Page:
“Real Feelings, emotion and technology”, HeK (House of electronic Arts Basel), Swiss

Emotions are the core of human experience. The international group exhibition Real Feelings explores the rapidly changing relationship between technology and emotions. The works of the 20 artists presented in the exhibition inquire and show how technology today represents, manipulates and changes our emotions.

In the 21st century, emotions have increasingly come into focus – how they can be manipulated and controlled by technology, because they influence our society and our lives. Today major technology companies try to manipulate the way we behave by triggering our emotions everyday through smart phones, laptops and personal devices. Machine learning systems can ‘read’ facial expres¬sions to determine human emotions. At the same time, young children are being trained to recognise emotions in other human beings – because their ability to do so is failing in the digital age. The barriers between human and machine, emotion and technology seem to be breaking down. Our heartbeat, perspiration, speech, or body language are checked by smart watches or fitness trackers, webcams and facial- and body-recognition systems. In the 21st century we are seeing the rise of investigations into emotional technology, which stands for measuring biometric data in order to detect and respond to our emotions, which is then used as data input for various digital applications. Advances in machine learning have enabled emotion recognition with AI. Our world is flooded with digital technology and these devices have literally become extensions of ourselves: humanlike robots are used in healthcare, sex robots are compensating the shortcomings of human relationships, smart devices are listening to our conversations and are taking care of our needs – we are communicating more with our technology than with other humans.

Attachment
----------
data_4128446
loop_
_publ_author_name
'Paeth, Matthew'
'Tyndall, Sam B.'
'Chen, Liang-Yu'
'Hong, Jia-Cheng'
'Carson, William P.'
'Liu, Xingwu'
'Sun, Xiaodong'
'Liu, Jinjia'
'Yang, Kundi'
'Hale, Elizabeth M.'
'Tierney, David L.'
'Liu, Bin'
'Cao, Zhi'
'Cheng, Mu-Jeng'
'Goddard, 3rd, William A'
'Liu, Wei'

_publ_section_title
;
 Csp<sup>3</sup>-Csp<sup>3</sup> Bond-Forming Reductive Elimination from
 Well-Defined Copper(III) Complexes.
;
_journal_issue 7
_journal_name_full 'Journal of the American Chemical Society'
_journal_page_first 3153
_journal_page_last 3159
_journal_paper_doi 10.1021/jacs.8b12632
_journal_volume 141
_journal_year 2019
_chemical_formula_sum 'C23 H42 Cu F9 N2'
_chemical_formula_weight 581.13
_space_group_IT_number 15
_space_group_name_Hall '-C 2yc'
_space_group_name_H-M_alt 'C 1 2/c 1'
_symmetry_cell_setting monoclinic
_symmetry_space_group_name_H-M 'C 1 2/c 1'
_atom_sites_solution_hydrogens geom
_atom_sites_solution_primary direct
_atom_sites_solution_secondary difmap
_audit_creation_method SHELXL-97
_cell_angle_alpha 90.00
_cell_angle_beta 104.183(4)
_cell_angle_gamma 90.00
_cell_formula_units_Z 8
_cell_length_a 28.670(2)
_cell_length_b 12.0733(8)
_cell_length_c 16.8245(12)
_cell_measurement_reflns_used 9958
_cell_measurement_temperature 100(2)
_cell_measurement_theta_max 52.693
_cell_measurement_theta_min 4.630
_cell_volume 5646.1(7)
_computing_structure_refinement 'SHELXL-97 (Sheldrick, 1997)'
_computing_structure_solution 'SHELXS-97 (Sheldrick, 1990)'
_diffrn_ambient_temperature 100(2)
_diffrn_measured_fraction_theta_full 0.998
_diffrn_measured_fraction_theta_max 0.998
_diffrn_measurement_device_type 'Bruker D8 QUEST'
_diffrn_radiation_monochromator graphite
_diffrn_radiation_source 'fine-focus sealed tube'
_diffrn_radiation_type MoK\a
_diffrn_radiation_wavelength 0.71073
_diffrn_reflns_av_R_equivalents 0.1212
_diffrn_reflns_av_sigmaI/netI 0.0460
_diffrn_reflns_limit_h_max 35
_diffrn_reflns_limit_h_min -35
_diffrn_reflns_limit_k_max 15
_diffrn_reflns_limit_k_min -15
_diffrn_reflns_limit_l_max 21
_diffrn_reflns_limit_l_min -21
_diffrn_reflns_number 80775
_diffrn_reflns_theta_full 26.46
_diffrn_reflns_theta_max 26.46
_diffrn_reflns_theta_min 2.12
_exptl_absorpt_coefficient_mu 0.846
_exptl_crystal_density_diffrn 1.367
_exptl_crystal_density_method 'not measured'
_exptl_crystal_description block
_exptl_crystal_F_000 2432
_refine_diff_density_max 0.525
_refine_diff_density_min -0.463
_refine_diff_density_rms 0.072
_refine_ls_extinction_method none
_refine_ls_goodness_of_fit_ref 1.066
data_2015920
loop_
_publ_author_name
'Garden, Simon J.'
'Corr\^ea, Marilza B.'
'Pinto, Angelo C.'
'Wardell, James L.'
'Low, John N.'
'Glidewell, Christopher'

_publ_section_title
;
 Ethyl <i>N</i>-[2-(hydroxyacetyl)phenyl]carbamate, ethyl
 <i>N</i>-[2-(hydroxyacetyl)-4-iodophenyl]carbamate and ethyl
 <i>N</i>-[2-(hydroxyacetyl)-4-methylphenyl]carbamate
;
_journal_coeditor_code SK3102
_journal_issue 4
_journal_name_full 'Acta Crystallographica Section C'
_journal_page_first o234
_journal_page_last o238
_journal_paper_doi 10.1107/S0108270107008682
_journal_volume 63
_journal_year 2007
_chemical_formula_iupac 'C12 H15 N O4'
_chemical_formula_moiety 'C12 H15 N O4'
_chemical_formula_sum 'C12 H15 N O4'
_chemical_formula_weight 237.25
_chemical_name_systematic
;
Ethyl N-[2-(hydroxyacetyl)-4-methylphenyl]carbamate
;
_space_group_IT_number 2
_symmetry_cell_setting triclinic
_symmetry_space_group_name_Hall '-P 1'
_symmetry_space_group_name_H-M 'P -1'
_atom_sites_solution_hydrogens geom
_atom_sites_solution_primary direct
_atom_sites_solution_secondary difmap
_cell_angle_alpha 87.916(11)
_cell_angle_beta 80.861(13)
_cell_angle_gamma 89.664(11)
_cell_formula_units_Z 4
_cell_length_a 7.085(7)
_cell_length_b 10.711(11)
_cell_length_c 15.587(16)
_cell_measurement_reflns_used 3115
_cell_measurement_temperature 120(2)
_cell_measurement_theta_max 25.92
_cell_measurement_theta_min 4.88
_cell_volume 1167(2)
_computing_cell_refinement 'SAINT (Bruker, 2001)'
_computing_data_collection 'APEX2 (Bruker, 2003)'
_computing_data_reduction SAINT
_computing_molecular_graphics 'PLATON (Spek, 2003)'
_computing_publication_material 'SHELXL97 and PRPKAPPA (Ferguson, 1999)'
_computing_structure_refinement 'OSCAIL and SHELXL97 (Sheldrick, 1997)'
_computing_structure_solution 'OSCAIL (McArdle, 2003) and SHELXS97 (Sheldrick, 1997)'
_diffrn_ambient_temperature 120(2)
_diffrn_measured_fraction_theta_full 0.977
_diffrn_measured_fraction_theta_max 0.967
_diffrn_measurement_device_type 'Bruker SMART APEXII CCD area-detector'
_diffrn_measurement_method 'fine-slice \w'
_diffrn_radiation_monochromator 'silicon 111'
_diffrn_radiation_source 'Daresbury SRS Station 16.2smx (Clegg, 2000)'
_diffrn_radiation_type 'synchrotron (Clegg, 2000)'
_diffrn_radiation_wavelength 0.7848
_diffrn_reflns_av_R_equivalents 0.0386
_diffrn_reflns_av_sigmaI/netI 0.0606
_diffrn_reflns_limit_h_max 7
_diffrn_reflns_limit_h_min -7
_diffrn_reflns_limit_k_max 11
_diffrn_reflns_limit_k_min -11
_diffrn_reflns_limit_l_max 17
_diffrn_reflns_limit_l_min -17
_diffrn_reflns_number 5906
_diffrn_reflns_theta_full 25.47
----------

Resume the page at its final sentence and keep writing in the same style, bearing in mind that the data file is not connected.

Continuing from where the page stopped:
As the emotional intelligence gap between humans and machines grows narrower – do we actually know how we really feel? Who is in control of our emotions now? Is technology beginning to influence how we feel? These difficult questions and more are raised in the course of the exhibition as visitors encounter diverse works which challenge, provoke, and explore how technology is representing, influencing and changing our emotions.

A comprehensive catalogue will be published to accompany the exhibition, documenting the works in the exhibition and featuring current scientific and artistic contributions.

Artists: Antoine Catala (FR), Stine Deja & Marie Munk (DK), Heather Dewey-Hagborg (US), Justine Emard (FR), Cécile B. Evans (UK), Ed Fornieles (UK), Maria Guta & Adrian Ganea (CH/RO), Esther Hunziker (CH), Seokyung Kim (KR), Clément Lambelet (CH), Lorem (IT), Kyle McDonald & Lauren McCarthy (US), Simone C. Niquille (CH), Dani Ploeger (NL), Lucy McRae (AU), Shinseungback Kimyonghun (KR), Maija Tammi (FI), Troika (UK), Coralie Vogelaar (NL), Liam Young (AU)

Curators: Sabine Himmelsbach, Ariane Koek und Angelique Spaninks

Real Feelings. Emotion and Technology, 27.08.2020 – 15.11.2020, HeK (House of electronic Arts Basel). Photo by Franz Wamhof.

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Justine Emard
Co(AI)xistence, 2017
In her video installation Co(AI)xistence, Justine Emard lets the Japanese dancer Mirai Moriyama meet the robot Alter and interact with him in a pas de deux. Animated by artificial. intelligence, the robot reacts to the dancer‘s movements. Its neural network and sensors enable it to react to the unexpected. In her work, Emard explores the new relationships that develop between our lives and advancing technology. She shows us communication between human and machine in poetic and visually impressive images. We are touched when the machine, in its exploration of the environment, seeks contact with the hands or makes guttural sounds. Human and robot conduct a dialogue using the signals of their respective languages, both physically and verbally. The machine learns from the encounter with the dancer, becomes a „mirror of ourselves“, as the artist says. In doing so, the machine is deliberately not passed off as a human being; its technoid inner life is partially exposed and reveals its mechanical construction – which can be shocking, frightening and beautiful at the same time.

Justine Emard, born in 1987, is a French artist.
She lives and works in Paris.